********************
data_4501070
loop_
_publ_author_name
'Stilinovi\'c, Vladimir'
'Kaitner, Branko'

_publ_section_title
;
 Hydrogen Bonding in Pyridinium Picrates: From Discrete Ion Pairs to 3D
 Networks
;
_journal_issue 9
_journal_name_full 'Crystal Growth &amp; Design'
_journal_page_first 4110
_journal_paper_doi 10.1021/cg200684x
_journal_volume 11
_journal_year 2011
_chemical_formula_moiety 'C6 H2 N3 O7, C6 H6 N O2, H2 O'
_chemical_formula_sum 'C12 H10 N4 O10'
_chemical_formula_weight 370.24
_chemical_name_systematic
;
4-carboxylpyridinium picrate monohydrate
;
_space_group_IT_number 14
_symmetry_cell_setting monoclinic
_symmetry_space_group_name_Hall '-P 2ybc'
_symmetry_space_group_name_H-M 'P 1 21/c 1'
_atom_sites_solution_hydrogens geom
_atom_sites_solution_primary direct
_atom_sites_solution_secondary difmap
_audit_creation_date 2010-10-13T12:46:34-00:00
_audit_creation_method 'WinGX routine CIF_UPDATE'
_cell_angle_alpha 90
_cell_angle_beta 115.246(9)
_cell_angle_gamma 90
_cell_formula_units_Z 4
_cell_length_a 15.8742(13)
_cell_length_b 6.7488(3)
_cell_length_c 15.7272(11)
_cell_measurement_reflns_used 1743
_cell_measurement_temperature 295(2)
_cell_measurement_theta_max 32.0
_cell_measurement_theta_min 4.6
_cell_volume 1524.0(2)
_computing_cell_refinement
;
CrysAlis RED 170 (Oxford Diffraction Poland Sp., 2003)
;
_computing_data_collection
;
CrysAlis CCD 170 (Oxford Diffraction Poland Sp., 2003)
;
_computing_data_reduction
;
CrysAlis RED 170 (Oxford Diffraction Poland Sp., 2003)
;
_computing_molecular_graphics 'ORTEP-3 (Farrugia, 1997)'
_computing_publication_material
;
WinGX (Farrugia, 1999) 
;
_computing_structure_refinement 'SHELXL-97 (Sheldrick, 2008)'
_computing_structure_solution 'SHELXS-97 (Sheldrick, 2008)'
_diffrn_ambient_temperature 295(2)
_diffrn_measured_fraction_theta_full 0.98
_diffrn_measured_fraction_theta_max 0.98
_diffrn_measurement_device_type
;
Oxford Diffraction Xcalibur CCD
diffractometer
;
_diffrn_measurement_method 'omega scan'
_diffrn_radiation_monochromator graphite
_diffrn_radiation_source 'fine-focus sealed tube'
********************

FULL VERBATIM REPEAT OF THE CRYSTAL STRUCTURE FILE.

data_4501070
loop_
_publ_author_name
'Stilinovi\'c, Vladimir'
'Kaitner, Branko'

_publ_section_title
;
 Hydrogen Bonding in Pyridinium Picrates: From Discrete Ion Pairs to 3D
 Networks
;
_journal_issue 9
_journal_name_full 'Crystal Growth &amp; Design'
_journal_page_first 4110
_journal_paper_doi 10.1021/cg200684x
_journal_volume 11
_journal_year 2011
_chemical_formula_moiety 'C6 H2 N3 O7, C6 H6 N O2, H2 O'
_chemical_formula_sum 'C12 H10 N4 O10'
_chemical_formula_weight 370.24
_chemical_name_systematic
;
4-carboxylpyridinium picrate monohydrate
;
_space_group_IT_number 14
_symmetry_cell_setting monoclinic
_symmetry_space_group_name_Hall '-P 2ybc'
_symmetry_space_group_name_H-M 'P 1 21/c 1'
_atom_sites_solution_hydrogens geom
_atom_sites_solution_primary direct
_atom_sites_solution_secondary difmap
_audit_creation_date 2010-10-13T12:46:34-00:00
_audit_creation_method 'WinGX routine CIF_UPDATE'
_cell_angle_alpha 90
_cell_angle_beta 115.246(9)
_cell_angle_gamma 90
_cell_formula_units_Z 4
_cell_length_a 15.8742(13)
_cell_length_b 6.7488(3)
_cell_length_c 15.7272(11)
_cell_measurement_reflns_used 1743
_cell_measurement_temperature 295(2)
_cell_measurement_theta_max 32.0
_cell_measurement_theta_min 4.6
_cell_volume 1524.0(2)
_computing_cell_refinement
;
CrysAlis RED 170 (Oxford Diffraction Poland Sp., 2003)
;
_computing_data_collection
;
CrysAlis CCD 170 (Oxford Diffraction Poland Sp., 2003)
;
_computing_data_reduction
;
CrysAlis RED 170 (Oxford Diffraction Poland Sp., 2003)
;
_computing_molecular_graphics 'ORTEP-3 (Farrugia, 1997)'
_computing_publication_material
;
WinGX (Farrugia, 1999) 
;
_computing_structure_refinement 'SHELXL-97 (Sheldrick, 2008)'
_computing_structure_solution 'SHELXS-97 (Sheldrick, 2008)'
_diffrn_ambient_temperature 295(2)
_diffrn_measured_fraction_theta_full 0.98
_diffrn_measured_fraction_theta_max 0.98
_diffrn_measurement_device_type
;
Oxford Diffraction Xcalibur CCD
diffractometer
;
_diffrn_measurement_method 'omega scan'
_diffrn_radiation_monochromator graphite
_diffrn_radiation_source 'fine-focus sealed tube'